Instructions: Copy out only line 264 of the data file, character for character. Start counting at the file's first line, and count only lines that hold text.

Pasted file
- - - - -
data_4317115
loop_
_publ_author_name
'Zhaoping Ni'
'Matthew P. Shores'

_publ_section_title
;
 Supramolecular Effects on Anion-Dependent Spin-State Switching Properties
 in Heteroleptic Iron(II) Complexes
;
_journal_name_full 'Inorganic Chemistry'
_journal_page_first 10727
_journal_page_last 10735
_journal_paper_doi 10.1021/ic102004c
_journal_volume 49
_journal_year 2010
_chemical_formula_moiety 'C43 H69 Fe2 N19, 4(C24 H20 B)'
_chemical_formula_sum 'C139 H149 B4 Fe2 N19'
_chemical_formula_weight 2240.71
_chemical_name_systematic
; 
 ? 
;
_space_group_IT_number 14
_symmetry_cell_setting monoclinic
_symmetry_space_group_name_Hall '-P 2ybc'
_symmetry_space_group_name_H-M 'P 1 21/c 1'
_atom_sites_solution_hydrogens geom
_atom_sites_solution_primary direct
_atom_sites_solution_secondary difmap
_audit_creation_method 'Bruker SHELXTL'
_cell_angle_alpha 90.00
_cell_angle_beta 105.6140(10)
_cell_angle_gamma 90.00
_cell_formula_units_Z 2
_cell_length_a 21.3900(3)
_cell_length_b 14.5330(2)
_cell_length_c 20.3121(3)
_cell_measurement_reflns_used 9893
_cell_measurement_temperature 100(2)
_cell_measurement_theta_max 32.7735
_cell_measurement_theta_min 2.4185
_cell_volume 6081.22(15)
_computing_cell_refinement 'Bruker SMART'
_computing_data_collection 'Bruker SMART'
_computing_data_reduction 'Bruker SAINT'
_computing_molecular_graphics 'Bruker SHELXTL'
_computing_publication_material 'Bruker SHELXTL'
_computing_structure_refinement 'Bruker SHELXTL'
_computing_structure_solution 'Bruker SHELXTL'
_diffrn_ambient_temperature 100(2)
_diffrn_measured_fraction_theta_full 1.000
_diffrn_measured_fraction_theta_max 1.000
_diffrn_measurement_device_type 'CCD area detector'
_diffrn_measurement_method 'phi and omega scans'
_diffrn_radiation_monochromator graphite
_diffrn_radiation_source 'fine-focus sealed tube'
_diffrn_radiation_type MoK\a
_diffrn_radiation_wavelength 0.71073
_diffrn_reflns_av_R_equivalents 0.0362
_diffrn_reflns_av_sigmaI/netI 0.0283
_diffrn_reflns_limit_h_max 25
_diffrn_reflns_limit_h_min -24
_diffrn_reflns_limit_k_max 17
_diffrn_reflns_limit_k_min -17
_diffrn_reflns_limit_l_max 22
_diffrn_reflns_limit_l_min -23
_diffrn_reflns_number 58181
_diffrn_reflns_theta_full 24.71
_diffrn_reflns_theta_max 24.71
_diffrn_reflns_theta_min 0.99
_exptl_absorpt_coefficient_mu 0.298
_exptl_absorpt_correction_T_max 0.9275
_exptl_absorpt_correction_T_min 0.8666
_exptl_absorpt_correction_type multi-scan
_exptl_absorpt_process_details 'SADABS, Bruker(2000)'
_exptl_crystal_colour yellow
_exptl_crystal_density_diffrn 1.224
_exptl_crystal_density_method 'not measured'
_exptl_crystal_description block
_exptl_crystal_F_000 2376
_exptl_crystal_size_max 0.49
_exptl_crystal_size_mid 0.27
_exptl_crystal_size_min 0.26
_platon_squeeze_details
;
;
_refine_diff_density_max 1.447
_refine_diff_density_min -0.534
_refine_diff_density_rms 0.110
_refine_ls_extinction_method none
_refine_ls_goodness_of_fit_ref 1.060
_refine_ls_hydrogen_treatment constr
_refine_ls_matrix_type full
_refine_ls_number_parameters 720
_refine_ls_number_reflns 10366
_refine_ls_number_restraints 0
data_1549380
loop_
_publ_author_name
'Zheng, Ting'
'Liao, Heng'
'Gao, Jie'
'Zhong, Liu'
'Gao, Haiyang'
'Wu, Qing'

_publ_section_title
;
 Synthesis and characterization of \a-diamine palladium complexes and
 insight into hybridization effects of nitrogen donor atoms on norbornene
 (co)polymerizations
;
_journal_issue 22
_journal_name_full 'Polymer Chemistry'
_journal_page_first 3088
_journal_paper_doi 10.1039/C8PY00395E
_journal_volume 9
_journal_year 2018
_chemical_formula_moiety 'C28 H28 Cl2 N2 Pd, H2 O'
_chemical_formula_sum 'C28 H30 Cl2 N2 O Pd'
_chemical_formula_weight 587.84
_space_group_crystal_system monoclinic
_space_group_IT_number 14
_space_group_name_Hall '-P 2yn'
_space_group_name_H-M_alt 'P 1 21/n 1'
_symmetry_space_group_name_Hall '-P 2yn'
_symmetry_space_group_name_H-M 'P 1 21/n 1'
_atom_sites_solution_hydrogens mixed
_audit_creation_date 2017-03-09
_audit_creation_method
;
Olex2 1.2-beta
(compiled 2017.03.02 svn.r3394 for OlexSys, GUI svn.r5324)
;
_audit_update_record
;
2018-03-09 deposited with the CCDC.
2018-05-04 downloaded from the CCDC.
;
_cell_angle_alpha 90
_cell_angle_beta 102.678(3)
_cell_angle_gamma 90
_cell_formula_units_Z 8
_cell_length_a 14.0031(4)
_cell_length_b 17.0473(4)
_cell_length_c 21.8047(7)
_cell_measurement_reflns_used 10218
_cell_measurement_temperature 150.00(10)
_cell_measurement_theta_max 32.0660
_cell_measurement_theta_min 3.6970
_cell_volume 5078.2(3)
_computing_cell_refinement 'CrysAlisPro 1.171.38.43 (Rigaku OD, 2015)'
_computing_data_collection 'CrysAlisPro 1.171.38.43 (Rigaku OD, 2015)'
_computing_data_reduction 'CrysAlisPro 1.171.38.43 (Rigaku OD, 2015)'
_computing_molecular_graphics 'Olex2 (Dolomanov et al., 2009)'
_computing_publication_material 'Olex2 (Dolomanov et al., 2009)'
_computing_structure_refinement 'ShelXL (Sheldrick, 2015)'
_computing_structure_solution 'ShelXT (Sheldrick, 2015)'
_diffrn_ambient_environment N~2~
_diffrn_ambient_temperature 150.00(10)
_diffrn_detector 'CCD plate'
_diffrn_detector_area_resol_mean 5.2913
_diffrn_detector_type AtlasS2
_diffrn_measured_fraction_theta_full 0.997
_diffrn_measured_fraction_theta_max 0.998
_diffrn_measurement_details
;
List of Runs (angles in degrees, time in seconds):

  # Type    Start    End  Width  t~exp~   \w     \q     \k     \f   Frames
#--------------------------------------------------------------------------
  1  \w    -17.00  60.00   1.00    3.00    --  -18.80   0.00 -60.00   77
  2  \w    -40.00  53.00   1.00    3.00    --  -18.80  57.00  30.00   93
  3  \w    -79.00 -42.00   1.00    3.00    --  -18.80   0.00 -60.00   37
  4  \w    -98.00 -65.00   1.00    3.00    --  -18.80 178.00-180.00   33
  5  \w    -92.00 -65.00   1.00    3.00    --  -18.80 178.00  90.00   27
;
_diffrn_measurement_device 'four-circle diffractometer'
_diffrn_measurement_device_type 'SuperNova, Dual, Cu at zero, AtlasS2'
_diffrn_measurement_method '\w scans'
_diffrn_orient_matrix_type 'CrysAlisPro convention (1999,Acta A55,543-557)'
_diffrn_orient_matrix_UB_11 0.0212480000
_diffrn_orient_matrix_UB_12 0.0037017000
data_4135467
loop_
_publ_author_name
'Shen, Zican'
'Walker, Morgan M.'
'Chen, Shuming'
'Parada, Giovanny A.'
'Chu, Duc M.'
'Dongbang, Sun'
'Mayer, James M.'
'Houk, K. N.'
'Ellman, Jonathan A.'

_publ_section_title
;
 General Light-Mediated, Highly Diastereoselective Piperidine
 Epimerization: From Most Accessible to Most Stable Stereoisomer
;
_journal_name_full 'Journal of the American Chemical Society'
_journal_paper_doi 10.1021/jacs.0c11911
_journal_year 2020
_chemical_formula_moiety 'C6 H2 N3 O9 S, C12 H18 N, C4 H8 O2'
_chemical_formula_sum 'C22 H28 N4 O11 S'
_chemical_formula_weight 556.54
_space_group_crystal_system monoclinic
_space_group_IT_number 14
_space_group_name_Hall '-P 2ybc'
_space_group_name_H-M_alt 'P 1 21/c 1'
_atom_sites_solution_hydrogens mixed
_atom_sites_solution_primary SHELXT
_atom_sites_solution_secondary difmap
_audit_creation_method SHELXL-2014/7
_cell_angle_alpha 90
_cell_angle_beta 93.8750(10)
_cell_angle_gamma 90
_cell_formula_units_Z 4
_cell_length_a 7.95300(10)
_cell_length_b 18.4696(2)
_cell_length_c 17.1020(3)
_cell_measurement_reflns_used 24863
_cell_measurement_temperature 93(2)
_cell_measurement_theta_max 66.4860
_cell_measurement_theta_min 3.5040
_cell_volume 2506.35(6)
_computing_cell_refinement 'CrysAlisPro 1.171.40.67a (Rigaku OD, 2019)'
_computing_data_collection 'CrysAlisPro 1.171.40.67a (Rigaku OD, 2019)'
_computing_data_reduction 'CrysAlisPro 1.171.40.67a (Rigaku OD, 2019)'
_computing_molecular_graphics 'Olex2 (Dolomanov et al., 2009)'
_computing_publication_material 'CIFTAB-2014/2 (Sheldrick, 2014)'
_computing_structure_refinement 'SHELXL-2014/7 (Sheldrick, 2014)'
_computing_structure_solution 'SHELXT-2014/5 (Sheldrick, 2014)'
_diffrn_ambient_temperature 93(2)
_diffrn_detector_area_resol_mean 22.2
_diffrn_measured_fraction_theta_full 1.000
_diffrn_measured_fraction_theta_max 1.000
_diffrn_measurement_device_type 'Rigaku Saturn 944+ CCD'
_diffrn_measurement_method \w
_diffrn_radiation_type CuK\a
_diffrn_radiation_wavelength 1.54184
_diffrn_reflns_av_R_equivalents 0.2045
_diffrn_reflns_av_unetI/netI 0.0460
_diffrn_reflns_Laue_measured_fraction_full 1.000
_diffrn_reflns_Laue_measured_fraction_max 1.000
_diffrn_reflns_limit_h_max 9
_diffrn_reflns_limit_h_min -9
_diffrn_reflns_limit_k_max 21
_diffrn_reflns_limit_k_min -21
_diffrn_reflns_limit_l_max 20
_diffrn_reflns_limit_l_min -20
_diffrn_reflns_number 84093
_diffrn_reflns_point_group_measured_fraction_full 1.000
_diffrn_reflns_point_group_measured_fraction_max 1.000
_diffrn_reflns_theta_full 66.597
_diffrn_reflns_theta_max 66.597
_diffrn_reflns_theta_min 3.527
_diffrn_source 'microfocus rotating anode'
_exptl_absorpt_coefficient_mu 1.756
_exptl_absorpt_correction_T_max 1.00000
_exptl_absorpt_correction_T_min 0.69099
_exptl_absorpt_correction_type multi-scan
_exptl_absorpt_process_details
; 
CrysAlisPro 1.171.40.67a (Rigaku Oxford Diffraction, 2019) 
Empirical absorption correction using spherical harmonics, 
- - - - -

CrysAlisPro 1.171.40.67a (Rigaku Oxford Diffraction, 2019) 